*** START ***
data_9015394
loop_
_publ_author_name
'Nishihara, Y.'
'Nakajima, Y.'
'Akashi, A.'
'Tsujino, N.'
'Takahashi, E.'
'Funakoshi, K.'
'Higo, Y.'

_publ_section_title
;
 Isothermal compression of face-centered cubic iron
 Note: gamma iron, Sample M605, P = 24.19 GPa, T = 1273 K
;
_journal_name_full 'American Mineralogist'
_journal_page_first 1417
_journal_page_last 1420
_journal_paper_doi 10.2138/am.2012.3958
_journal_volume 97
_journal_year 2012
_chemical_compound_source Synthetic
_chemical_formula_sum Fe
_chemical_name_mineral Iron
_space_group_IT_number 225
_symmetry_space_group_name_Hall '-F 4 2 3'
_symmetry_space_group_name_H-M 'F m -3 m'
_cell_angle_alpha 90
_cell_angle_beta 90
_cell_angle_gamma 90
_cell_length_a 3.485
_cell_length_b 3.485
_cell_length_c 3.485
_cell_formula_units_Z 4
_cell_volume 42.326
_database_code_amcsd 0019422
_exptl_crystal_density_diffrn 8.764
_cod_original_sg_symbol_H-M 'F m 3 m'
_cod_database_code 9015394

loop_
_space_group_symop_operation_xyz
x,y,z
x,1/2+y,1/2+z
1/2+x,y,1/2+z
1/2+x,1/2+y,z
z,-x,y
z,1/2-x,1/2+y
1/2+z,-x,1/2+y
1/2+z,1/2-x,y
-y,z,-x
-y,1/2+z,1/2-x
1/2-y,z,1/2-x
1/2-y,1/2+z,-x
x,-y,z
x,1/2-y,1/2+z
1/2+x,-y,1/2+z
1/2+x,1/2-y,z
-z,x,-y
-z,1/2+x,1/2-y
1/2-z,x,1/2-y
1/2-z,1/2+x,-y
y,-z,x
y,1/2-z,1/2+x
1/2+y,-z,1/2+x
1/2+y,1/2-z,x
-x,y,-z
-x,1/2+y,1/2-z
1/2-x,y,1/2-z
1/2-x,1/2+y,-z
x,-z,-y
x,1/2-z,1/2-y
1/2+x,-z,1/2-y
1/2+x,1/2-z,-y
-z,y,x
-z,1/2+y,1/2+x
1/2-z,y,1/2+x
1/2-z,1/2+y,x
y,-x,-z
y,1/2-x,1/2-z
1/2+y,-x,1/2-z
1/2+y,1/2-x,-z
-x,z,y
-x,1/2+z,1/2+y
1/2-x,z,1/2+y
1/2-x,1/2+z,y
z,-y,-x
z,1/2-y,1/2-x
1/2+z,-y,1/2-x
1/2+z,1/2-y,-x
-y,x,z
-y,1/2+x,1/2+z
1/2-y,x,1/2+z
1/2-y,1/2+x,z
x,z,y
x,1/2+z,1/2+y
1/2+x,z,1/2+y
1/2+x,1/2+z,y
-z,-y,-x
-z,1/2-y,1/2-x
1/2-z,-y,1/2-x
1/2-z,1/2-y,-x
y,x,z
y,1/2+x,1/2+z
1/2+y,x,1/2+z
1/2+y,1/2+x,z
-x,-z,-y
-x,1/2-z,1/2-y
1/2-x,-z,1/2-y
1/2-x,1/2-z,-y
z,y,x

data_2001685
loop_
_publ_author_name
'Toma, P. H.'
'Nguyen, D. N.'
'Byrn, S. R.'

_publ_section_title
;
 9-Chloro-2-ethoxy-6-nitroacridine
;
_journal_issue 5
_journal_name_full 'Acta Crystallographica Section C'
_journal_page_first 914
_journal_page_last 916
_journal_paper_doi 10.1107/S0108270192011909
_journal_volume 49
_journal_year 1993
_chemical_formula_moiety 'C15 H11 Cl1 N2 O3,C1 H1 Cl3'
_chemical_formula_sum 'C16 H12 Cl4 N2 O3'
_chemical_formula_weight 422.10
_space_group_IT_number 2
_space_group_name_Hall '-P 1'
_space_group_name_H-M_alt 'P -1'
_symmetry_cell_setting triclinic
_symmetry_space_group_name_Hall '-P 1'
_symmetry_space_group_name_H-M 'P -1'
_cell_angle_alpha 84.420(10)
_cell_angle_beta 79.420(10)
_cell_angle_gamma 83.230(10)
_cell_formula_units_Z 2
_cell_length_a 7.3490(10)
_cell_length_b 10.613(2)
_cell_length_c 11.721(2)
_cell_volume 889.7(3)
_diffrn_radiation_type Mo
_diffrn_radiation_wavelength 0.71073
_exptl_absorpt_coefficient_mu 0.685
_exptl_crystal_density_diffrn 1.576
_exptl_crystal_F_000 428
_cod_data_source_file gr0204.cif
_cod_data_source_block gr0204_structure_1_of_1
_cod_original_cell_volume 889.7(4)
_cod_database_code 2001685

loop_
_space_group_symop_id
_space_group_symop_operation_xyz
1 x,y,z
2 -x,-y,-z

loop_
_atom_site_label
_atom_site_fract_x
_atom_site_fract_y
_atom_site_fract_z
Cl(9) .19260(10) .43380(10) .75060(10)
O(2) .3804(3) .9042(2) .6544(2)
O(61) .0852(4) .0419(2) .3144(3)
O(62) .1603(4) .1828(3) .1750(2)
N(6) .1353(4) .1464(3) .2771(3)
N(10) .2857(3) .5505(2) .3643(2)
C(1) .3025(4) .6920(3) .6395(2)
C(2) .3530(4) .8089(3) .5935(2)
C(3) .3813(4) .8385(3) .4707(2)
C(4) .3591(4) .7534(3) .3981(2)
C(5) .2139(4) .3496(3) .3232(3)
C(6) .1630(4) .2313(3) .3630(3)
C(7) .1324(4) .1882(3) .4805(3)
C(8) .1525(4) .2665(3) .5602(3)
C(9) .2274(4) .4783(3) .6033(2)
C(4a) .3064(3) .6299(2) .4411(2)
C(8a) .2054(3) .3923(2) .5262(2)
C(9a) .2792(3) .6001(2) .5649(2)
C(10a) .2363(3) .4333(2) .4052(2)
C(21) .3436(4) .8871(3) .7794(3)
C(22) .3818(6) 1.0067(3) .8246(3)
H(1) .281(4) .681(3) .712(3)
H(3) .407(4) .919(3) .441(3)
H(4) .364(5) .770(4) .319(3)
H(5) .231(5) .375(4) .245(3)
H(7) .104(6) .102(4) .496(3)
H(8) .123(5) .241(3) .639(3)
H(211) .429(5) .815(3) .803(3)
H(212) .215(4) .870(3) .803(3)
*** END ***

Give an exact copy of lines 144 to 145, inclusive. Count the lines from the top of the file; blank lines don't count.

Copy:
_cell_volume 889.7(3)
_diffrn_radiation_type Mo